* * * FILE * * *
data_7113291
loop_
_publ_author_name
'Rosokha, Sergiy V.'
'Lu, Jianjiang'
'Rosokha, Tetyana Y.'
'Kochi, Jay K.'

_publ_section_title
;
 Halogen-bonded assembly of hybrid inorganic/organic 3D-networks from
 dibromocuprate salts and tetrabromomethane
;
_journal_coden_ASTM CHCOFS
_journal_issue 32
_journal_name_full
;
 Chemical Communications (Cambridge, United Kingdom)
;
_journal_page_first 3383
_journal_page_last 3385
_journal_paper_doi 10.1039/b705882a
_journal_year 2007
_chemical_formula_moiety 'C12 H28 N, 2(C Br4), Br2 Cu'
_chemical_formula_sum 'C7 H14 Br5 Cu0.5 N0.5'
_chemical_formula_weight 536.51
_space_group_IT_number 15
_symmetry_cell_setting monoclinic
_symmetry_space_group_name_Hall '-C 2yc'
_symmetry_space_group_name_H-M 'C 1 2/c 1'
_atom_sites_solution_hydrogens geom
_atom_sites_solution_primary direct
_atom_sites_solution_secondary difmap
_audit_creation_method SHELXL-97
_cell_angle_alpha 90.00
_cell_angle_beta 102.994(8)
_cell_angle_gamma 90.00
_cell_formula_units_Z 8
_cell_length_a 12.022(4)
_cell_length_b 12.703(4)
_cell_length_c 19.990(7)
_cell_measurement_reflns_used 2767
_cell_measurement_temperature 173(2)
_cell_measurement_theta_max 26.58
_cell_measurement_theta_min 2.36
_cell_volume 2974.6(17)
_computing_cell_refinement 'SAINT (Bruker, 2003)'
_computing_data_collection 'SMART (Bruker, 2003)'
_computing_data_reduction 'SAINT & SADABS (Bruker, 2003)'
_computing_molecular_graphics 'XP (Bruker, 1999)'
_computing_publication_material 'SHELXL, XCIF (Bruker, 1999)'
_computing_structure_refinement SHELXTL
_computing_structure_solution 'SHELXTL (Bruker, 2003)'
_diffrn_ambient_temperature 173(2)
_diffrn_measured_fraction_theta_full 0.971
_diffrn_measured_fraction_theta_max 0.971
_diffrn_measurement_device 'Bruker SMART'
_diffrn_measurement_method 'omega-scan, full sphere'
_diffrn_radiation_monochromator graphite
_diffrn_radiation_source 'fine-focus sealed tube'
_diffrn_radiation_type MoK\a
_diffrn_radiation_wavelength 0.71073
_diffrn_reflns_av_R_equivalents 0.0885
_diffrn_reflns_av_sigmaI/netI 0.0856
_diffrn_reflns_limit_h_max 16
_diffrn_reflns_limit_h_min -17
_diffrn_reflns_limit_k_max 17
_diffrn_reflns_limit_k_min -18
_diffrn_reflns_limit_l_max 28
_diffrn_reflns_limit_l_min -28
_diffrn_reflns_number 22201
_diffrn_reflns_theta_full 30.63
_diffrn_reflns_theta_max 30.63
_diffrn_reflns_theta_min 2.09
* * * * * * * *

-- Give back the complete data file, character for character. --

data_7113291
loop_
_publ_author_name
'Rosokha, Sergiy V.'
'Lu, Jianjiang'
'Rosokha, Tetyana Y.'
'Kochi, Jay K.'

_publ_section_title
;
 Halogen-bonded assembly of hybrid inorganic/organic 3D-networks from
 dibromocuprate salts and tetrabromomethane
;
_journal_coden_ASTM CHCOFS
_journal_issue 32
_journal_name_full
;
 Chemical Communications (Cambridge, United Kingdom)
;
_journal_page_first 3383
_journal_page_last 3385
_journal_paper_doi 10.1039/b705882a
_journal_year 2007
_chemical_formula_moiety 'C12 H28 N, 2(C Br4), Br2 Cu'
_chemical_formula_sum 'C7 H14 Br5 Cu0.5 N0.5'
_chemical_formula_weight 536.51
_space_group_IT_number 15
_symmetry_cell_setting monoclinic
_symmetry_space_group_name_Hall '-C 2yc'
_symmetry_space_group_name_H-M 'C 1 2/c 1'
_atom_sites_solution_hydrogens geom
_atom_sites_solution_primary direct
_atom_sites_solution_secondary difmap
_audit_creation_method SHELXL-97
_cell_angle_alpha 90.00
_cell_angle_beta 102.994(8)
_cell_angle_gamma 90.00
_cell_formula_units_Z 8
_cell_length_a 12.022(4)
_cell_length_b 12.703(4)
_cell_length_c 19.990(7)
_cell_measurement_reflns_used 2767
_cell_measurement_temperature 173(2)
_cell_measurement_theta_max 26.58
_cell_measurement_theta_min 2.36
_cell_volume 2974.6(17)
_computing_cell_refinement 'SAINT (Bruker, 2003)'
_computing_data_collection 'SMART (Bruker, 2003)'
_computing_data_reduction 'SAINT & SADABS (Bruker, 2003)'
_computing_molecular_graphics 'XP (Bruker, 1999)'
_computing_publication_material 'SHELXL, XCIF (Bruker, 1999)'
_computing_structure_refinement SHELXTL
_computing_structure_solution 'SHELXTL (Bruker, 2003)'
_diffrn_ambient_temperature 173(2)
_diffrn_measured_fraction_theta_full 0.971
_diffrn_measured_fraction_theta_max 0.971
_diffrn_measurement_device 'Bruker SMART'
_diffrn_measurement_method 'omega-scan, full sphere'
_diffrn_radiation_monochromator graphite
_diffrn_radiation_source 'fine-focus sealed tube'
_diffrn_radiation_type MoK\a
_diffrn_radiation_wavelength 0.71073
_diffrn_reflns_av_R_equivalents 0.0885
_diffrn_reflns_av_sigmaI/netI 0.0856
_diffrn_reflns_limit_h_max 16
_diffrn_reflns_limit_h_min -17
_diffrn_reflns_limit_k_max 17
_diffrn_reflns_limit_k_min -18
_diffrn_reflns_limit_l_max 28
_diffrn_reflns_limit_l_min -28
_diffrn_reflns_number 22201
_diffrn_reflns_theta_full 30.63
_diffrn_reflns_theta_max 30.63
_diffrn_reflns_theta_min 2.09